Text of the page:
Honjin was a special lodging established in a post station of the main national roads in the Edo period (1603-1868). It was built for use by daimyo, Hatamoto (direct retainers of the Shogun), government officials, Imperial envoys, Imperial family members, and Monzeki (Buddhist priests of aristocratic or imperial lineage). The word “honjin” originally means the camp or field headquarters of a general from the late Heian period to the early Edo period. Later on, accommodations for a general were also called honjin, and then it was diverted to lodgings for travelers of high social rank.
In most case, the proprietor of general office managing a post station (Toiya) or the village head officer (Nanushi) was appointed to be the proprietor of a honjin. Those who owned honjin were not warriors but they were given the privilege of wearing swords and a surname (myoji taito). They were also allowed to build the gate and the entrance porch for their private area.
The site where Honjin was built usually had an area of more than 3,300 sq m, and the main building was built in accordance with formalities, which included the Onarimon Gate and the raised room (Jodan-no-ma) as the main guest room. Presently, there are 13 honjin existing and open to the public. Among them, the largest is the honjin at Kusatsu-juku post station on the Tokaido Road. With as many as 39 rooms, a building area of 1706 sq m, and a site area of 4727 sq m, it is designated as a national Historic Site.
Seki-juku, with “seki” meaning checkpoint, was a post town with a checkpoint as the name suggests. However, it was not a checkpoint in Edo period, but was built in 672 at the time of Jinshin War. It was known as Suzuka no Seki at that time and was referred to as one of Three Great Checkpoints in ancient Japan, along with Arachi in Echizen and Fuwa in Minou. The checkpoints were abolished in 789.
During the Middle Ages, under the control of Seki Clan, the town developed around Jizou-in Temple first as a temple town and later prospered as a post town.
In 1601 (Edo period), Tokugawa government brought back the checkpoint system and Seki-juku became the 47th post town starting from Shinagawa-juku, covering the present areas of Kizaki, Nakamachi and Shinjo in Seki Town, Kameyama, Mie Prefecture. The area is the only post town along Fifty-three Sations of the Toukaidou where stores and houses from ancient times still remain intact. Since it was designated as an Important Cultural Buildings Preservation District in 1984, the town has been reinventing itself utilizing and preserving unique local historical assets.
Seki-juku post town consist of four boroughs each with unique characteristics; Kizaki, where a line of low rise housing exists: Nakamachi with “honjin” (inns for lords and samurai) , “hatago” (inns for general people) and wholesalers gathered: Shinjo, an area in front of Jizou-in Temple: Kitaura where there are many temples and shrines.
Waki-honjin (sub-honjin) were spare lodgings for honjin, the inns for nobility, daimyo and government officials. Waki-honjin was used when there were any problems with honjin; for example, when the number of guests was beyond the capacity of honjin, or two daimyo happened to stay in the same post town. In the latter case, it was the custom that the low-ranked daimyo stayed at waki-honjin. If there were vacancies, general travelers could also stay at waki-honjin.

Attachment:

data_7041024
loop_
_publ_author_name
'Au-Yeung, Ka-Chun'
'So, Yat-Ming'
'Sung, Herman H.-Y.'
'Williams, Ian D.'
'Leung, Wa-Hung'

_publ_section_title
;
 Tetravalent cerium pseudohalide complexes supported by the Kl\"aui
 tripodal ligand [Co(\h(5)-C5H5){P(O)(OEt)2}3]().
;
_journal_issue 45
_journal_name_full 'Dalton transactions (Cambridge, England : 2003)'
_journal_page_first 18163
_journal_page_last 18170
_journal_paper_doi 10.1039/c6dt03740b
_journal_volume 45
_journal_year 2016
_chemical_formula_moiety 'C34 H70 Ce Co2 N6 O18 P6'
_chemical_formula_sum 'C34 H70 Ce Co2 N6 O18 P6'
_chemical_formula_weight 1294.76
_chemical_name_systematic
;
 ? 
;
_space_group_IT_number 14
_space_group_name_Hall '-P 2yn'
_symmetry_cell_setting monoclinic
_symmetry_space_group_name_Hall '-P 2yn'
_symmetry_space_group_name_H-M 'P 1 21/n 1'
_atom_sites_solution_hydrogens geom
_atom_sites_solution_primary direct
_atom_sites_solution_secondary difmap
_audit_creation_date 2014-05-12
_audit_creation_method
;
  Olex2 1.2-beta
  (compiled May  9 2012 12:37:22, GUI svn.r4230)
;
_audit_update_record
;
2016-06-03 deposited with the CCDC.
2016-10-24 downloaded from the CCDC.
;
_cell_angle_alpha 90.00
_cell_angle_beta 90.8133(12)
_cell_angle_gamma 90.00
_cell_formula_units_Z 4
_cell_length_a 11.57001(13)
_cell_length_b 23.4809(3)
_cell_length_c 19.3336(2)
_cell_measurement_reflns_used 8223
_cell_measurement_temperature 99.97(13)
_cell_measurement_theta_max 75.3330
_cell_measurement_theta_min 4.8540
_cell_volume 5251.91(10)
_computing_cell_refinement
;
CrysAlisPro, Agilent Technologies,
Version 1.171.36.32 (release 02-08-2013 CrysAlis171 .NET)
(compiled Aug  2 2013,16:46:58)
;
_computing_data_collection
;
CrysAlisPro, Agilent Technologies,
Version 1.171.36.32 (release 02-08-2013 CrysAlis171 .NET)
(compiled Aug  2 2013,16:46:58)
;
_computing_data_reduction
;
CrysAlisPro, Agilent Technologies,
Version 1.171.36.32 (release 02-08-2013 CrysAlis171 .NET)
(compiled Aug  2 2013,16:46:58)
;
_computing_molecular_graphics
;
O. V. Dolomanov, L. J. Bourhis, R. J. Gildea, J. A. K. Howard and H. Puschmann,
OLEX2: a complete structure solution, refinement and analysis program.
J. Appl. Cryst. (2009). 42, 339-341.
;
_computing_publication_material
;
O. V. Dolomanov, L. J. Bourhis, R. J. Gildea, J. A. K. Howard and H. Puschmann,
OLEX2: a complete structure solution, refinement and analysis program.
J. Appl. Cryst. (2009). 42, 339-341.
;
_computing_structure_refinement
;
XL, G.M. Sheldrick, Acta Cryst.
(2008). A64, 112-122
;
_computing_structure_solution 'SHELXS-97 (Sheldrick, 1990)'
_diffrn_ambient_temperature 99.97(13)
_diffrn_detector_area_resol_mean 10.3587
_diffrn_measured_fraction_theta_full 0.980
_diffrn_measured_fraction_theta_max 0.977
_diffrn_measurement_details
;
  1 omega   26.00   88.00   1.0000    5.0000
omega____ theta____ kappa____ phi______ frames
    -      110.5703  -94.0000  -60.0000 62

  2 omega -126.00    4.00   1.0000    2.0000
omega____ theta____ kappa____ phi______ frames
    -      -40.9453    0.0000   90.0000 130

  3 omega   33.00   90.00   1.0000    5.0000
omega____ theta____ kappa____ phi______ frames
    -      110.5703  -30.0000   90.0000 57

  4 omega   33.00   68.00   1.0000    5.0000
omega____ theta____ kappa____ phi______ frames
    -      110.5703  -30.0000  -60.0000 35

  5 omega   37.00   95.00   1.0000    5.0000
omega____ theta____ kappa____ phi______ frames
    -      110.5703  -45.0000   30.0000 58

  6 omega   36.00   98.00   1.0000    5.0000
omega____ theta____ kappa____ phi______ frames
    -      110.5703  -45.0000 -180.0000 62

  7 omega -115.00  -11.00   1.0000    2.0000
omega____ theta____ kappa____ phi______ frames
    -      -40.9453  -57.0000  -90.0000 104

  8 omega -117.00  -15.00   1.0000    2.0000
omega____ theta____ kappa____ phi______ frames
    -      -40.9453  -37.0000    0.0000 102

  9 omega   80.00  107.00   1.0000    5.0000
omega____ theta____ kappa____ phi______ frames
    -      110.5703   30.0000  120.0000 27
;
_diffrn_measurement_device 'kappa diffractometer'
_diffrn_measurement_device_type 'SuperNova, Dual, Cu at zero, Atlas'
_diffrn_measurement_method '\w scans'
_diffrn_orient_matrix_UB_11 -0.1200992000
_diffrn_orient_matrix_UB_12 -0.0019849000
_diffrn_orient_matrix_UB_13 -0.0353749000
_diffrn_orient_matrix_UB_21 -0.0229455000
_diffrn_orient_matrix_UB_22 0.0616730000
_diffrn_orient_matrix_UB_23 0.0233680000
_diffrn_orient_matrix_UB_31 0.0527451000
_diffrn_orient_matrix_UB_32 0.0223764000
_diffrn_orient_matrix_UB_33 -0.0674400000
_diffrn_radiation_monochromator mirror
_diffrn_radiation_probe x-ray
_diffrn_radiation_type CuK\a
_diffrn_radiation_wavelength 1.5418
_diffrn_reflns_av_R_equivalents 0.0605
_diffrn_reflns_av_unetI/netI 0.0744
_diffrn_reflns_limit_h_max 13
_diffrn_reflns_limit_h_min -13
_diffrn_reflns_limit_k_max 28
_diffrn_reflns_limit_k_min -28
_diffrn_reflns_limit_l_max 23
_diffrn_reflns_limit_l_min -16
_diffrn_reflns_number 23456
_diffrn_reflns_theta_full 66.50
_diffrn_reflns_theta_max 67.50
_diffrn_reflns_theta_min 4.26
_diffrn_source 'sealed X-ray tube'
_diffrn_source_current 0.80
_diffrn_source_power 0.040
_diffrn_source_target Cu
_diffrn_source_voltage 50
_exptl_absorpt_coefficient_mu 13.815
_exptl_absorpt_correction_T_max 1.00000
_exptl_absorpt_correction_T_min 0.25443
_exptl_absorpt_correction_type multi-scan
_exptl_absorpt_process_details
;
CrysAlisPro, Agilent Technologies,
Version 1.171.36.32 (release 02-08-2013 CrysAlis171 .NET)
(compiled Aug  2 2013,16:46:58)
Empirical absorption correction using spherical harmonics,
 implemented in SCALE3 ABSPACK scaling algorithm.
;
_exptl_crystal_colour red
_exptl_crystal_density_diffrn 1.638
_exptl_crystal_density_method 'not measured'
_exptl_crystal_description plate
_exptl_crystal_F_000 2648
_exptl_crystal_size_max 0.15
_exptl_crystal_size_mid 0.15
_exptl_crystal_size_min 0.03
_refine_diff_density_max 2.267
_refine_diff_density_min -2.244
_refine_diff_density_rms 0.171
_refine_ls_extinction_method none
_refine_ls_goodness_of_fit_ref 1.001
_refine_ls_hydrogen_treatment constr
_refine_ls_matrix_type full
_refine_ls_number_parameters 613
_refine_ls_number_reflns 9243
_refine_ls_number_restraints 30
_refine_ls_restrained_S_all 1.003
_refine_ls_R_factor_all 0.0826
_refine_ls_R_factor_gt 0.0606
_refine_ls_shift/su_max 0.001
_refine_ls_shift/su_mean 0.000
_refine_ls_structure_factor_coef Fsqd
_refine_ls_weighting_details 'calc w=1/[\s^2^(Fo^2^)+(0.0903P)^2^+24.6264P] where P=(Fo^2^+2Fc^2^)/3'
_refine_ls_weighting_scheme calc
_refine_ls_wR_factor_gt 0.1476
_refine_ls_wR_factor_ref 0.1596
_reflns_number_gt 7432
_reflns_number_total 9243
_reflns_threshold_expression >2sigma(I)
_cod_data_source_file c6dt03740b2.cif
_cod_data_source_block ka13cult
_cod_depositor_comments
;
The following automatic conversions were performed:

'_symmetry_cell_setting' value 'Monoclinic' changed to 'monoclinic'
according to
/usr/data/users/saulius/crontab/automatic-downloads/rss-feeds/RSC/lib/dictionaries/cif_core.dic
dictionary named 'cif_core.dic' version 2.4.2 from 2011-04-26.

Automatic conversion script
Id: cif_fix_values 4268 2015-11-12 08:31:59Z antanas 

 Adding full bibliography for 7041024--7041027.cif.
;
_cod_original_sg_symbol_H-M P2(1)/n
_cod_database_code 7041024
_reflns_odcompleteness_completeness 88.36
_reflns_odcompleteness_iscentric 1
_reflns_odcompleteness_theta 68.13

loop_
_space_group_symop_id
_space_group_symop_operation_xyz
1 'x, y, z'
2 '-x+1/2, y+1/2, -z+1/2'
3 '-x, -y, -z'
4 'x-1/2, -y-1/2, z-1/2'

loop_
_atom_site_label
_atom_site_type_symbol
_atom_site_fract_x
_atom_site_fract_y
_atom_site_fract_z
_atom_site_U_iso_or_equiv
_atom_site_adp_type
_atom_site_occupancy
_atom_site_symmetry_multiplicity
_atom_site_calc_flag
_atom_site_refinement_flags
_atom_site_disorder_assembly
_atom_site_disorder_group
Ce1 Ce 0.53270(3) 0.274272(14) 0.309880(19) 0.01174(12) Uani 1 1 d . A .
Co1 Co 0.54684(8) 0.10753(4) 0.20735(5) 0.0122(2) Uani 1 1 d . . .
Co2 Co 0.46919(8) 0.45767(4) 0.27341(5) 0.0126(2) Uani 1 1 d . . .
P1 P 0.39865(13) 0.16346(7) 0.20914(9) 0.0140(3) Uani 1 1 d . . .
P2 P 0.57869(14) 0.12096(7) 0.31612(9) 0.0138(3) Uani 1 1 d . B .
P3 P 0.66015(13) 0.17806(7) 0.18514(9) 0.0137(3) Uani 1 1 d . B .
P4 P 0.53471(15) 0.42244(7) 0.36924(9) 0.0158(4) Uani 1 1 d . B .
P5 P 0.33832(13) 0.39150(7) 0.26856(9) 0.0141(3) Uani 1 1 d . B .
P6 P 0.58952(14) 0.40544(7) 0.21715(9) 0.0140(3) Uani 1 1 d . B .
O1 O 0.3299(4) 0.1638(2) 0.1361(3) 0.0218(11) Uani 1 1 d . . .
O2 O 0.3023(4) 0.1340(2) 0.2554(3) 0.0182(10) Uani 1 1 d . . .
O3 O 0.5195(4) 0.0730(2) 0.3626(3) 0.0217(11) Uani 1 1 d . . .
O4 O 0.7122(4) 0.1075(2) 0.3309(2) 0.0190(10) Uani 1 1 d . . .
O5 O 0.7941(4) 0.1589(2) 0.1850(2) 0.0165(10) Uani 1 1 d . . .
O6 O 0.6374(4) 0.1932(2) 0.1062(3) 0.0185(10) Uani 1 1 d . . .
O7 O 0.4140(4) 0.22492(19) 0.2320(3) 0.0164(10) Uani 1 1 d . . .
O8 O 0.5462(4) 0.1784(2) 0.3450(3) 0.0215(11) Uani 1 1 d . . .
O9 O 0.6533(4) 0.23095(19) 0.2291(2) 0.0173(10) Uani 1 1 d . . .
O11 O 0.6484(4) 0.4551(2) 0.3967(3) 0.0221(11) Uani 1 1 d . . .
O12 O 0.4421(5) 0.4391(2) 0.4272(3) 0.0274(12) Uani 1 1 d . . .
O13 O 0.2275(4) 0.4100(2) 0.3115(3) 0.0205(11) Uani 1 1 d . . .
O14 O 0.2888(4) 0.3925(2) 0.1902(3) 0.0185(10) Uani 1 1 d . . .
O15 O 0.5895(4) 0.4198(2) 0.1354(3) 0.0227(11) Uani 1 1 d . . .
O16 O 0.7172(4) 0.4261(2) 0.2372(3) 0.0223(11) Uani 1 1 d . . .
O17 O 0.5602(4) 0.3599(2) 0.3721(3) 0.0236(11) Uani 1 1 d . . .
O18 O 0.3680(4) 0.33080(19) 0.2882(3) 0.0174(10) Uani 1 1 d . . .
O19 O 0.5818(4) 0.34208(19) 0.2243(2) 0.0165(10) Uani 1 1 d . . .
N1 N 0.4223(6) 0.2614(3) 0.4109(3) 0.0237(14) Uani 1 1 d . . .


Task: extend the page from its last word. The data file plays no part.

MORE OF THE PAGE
Though waki-honjin were smaller in scale than honjin, the equipment including the special room for nobility and daimyo, which was called “Jodan-no-ma,” was in accordance with those of honjin. The proprietors of waki-honjin were mostly wealthy men of the post towns. As the privilege that distinguished honjin and waki-honjin from ordinary hatago inns, it was permitted that those buildings could be equipped with the gate, the entrance hall and the shoin (reception room).
Old Shimoyoichi Unjoya in Yoichi Town in Hokkaido is a nationally designated Historic Site. Unjoya was a shop established at the center of a fish market by the merchants who contracted for selling fish for the Matsumae domain in the Edo period (1603-1868).
With the increase in the number of Wajin (ethnic Japanese), the contractors came to assume an official function as agents of the state and controlled fisheries by collecting a levy from fishers.
During the herring season, the unjoya was operated by the manager (shihainin) with the assistance of a bookkeeper (choba), an interpreter (tsuji) and overseers (bannin), who supervised Ainu labor. In the off-season in winter, only the observers stayed at the shop.
The system of contract fisheries was abolished when the Development Agency (Kaitakushi) was established by the Meiji government in 1869. The premises of unjoya were bought by the government and changed to accommodation facilities, meeting halls and police stations.
Old Shimoyoichi Unjoya is the only existing unjoya building, which was dismantled and restored according to the design drawing made at the time of its reconstruction in 1853.
Kusatsu-juku is the 52nd of the 53 post stations along the Tōkaidō from Edo to Kyoto. From 1635 to 1870, a period of 235 years, Kusatsu-juku Honjin was a special inn used only by nobility and government officials.
Kusatsu-juku lies at the branch of the Tōkaidō and Nakayama roads and there used to be over 100 inns here. Kusatsu-juku Honjin is the largest of its type still standing. Names like Asano Naganori and Kira Yoshinaka can be seen on the register.
The head of the honjin, the Daifukucho, kept a record of visitors from 1692 to 1874, a total of 182 years. There is one register book per year, and in total there are 182 books. In Kusatsu-juku, there were 2 honjin, 2 sub-honjin, and about 70 inns.
Of all these, the Tanaka Shichizaemon Honjin has kept to its original appearance. In 1949, it was designated as an important cultural asset and attracted many people to the world of Edo. It was restored and opened to the public in April 1996.